Wearing face masks and maintaining social distance because of the pandemic, dozens of people observed a minute’s silence on the tree-lined Las Ramblas boulevard where on August 17th 2017 a van mowed down pedestrians leaving behind a trail of bodies.
Relatives of the victims laid white carnations in front of a memorial plaque which marks the spot where the van came to a stop.
Among those in attendance was the president of the regional government of Catalonia, Pere Aragonès, and Barcelona mayor Ada Colau.
“Four years after the death of my son, it’s still hard. I think every year it gets harder,” Javier Martínez, father of a three year old who died in the attack, told reporters.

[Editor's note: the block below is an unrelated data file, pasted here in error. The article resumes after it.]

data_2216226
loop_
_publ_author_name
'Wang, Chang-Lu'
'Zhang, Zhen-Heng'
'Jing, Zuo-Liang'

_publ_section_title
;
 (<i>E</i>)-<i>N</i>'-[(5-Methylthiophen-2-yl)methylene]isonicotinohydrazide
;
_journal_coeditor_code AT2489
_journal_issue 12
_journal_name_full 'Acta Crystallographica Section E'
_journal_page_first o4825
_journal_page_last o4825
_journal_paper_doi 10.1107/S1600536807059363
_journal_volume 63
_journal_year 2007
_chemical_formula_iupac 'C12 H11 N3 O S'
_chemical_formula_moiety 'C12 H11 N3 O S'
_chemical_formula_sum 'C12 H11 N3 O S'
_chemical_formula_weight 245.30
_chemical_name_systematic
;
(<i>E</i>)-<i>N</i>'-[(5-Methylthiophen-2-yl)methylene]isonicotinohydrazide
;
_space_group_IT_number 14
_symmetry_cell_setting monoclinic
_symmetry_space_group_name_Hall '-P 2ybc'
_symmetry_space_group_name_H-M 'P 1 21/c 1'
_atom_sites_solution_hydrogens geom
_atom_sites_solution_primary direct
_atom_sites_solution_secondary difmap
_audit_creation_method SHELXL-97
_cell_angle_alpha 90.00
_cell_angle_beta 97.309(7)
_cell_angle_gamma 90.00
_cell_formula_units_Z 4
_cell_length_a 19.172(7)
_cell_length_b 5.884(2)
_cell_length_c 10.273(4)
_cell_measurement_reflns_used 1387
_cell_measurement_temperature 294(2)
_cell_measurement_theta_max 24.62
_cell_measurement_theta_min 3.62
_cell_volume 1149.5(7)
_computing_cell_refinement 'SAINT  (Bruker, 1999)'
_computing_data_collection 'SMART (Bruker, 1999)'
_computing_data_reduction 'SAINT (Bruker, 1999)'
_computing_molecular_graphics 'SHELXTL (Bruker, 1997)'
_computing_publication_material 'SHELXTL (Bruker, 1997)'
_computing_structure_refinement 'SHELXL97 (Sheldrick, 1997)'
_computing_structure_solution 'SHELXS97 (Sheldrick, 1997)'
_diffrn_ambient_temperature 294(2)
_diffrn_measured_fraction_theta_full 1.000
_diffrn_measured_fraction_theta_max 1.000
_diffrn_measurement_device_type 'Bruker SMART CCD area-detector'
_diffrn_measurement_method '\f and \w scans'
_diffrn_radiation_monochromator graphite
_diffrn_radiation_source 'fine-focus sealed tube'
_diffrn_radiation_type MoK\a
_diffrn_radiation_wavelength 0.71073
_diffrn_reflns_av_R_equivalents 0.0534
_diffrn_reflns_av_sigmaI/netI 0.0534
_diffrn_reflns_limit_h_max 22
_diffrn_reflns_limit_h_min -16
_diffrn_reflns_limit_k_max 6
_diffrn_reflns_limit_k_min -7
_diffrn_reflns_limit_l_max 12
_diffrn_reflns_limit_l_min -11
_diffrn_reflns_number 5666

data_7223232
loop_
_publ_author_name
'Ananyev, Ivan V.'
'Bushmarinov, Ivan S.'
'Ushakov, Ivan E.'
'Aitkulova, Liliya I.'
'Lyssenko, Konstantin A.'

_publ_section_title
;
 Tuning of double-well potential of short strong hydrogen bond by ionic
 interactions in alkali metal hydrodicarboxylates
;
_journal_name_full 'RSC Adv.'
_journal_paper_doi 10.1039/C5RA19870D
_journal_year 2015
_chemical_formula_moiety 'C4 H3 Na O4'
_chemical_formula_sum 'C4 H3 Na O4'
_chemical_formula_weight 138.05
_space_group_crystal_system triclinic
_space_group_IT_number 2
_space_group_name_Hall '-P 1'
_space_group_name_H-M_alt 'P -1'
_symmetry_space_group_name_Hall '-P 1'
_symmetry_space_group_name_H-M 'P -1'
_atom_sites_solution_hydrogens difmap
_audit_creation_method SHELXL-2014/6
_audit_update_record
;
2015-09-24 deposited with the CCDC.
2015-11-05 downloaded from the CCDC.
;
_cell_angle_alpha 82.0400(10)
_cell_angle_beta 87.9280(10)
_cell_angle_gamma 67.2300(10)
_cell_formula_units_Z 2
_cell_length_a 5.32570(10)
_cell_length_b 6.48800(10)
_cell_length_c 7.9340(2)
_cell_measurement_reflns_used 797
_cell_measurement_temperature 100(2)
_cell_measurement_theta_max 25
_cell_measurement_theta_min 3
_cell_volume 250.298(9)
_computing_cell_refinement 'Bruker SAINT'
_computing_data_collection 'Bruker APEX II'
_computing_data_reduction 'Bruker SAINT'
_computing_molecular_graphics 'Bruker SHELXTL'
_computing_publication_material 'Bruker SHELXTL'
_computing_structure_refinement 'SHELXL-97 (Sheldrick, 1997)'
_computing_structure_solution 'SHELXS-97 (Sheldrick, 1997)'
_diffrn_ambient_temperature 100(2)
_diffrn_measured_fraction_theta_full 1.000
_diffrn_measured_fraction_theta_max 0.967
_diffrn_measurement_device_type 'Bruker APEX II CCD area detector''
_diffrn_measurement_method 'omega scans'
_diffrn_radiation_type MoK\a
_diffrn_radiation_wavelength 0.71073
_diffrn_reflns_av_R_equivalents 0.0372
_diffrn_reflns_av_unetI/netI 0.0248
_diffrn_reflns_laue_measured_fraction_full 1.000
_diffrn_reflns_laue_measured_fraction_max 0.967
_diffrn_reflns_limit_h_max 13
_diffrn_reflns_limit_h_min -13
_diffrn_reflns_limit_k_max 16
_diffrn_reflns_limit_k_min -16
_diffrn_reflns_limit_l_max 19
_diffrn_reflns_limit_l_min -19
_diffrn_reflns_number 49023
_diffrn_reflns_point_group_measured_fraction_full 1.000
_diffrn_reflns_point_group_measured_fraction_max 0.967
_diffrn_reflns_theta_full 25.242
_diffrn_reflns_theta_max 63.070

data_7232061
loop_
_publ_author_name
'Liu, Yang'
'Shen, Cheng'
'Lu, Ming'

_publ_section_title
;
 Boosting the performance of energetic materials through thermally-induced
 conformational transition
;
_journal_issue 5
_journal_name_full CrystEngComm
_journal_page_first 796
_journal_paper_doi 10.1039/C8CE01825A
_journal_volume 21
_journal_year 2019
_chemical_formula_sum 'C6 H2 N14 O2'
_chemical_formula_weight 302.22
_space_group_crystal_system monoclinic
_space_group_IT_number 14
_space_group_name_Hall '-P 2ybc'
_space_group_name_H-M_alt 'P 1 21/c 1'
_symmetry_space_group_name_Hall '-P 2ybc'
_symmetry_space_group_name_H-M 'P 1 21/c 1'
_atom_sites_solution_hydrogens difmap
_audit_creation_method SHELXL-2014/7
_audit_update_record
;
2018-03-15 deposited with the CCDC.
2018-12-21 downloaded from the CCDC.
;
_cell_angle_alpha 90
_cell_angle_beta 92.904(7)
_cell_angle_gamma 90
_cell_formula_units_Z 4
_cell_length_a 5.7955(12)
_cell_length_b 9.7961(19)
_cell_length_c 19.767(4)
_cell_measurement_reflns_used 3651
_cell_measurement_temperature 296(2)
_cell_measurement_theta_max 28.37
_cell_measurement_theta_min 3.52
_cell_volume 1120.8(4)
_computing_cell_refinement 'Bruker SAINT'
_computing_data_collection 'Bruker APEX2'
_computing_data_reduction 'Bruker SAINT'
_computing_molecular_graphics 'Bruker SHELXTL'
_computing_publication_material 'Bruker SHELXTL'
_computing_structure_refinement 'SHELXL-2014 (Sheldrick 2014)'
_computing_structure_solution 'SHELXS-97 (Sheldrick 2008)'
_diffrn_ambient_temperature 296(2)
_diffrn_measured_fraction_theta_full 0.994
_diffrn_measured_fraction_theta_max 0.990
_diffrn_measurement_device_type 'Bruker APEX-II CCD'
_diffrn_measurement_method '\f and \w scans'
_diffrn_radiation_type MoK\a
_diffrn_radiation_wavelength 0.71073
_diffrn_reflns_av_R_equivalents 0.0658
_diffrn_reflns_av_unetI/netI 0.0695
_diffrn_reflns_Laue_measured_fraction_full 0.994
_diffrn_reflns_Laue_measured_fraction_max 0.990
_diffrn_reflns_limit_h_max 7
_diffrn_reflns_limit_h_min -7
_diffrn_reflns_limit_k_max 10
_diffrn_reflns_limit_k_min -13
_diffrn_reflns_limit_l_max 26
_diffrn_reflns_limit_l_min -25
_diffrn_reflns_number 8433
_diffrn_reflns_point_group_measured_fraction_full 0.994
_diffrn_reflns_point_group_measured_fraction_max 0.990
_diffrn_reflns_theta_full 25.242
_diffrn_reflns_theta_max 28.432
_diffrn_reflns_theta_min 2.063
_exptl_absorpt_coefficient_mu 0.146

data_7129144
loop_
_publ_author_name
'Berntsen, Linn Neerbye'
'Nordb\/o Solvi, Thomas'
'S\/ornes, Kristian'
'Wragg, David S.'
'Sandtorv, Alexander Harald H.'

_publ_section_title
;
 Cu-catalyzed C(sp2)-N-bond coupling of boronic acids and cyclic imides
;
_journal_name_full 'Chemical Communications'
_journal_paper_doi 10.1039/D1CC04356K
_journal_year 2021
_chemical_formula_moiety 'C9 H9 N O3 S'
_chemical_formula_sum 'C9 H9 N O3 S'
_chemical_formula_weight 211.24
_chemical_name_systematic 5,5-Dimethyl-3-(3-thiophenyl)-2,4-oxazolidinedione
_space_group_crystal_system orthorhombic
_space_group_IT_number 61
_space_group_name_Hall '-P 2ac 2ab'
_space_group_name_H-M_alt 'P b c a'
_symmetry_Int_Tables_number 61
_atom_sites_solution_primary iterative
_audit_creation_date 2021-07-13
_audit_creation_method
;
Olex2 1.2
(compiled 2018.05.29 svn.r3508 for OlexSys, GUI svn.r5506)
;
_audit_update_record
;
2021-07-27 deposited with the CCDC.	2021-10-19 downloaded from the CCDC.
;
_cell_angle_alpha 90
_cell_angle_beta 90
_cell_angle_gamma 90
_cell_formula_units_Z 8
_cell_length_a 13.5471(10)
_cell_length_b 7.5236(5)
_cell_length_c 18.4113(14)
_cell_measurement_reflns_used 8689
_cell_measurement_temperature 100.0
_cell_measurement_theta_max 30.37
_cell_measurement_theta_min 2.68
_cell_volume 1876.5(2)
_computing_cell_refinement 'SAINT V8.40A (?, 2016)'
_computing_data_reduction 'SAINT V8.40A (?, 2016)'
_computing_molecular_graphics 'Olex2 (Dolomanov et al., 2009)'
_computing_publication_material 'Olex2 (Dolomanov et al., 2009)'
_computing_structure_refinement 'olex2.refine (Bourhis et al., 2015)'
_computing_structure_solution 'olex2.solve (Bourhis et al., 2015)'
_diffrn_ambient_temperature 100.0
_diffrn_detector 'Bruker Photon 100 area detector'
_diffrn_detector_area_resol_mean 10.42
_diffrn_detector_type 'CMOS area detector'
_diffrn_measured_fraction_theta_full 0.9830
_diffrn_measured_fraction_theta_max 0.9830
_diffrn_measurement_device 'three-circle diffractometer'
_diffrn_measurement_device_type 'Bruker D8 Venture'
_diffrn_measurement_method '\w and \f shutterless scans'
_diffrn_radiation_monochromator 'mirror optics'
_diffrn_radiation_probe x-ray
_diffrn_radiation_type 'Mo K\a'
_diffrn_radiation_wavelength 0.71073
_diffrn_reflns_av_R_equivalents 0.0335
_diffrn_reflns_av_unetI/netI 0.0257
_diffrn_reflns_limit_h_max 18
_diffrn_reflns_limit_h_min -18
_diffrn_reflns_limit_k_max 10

The attacks, which also injured 140 people, were carried out by a cell made up mostly of young people of Moroccan descent who grew up in Catalonia. They were claimed by the Islamic State group.
A 22-year-old drove the van down Las Ramblas at high speed before fleeing in a car he stole after killing the driver. He was shot dead by police four days later.
Several hours after the attack, five of his accomplices drove into more pedestrians and stabbed a woman who later died of her injuries in Cambrils, a seaside resort 100 kilometres (60 miles) to the south. All five were shot dead by police.
A Spanish court in May found three men guilty of assisting the perpetrators of the attacks and sentenced them to between eight and 53 years in jail.